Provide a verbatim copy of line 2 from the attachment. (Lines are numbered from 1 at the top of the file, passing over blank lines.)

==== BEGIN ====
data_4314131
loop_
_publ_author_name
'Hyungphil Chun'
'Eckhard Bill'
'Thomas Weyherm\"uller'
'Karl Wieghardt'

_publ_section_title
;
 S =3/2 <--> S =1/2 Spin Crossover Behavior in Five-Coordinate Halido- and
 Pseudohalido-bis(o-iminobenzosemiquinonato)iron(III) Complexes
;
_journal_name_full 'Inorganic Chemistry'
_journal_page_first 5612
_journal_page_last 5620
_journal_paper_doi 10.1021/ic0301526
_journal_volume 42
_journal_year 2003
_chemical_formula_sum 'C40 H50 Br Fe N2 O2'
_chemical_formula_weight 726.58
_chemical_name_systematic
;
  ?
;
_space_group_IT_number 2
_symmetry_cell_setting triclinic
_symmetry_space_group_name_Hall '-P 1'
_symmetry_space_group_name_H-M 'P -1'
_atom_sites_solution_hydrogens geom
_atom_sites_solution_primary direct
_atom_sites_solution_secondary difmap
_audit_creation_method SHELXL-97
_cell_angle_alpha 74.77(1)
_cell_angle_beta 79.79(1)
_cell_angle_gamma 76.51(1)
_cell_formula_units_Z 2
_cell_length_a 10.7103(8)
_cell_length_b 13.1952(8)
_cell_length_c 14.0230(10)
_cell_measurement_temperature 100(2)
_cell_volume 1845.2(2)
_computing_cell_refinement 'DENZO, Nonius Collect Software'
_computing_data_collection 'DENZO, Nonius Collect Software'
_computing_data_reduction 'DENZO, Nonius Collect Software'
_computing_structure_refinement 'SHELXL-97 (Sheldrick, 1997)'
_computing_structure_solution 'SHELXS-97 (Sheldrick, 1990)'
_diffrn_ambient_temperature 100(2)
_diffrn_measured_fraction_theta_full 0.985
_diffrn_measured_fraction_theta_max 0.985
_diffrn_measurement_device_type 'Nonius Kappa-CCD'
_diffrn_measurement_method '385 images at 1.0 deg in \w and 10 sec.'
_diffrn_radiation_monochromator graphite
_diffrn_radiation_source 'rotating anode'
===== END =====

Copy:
loop_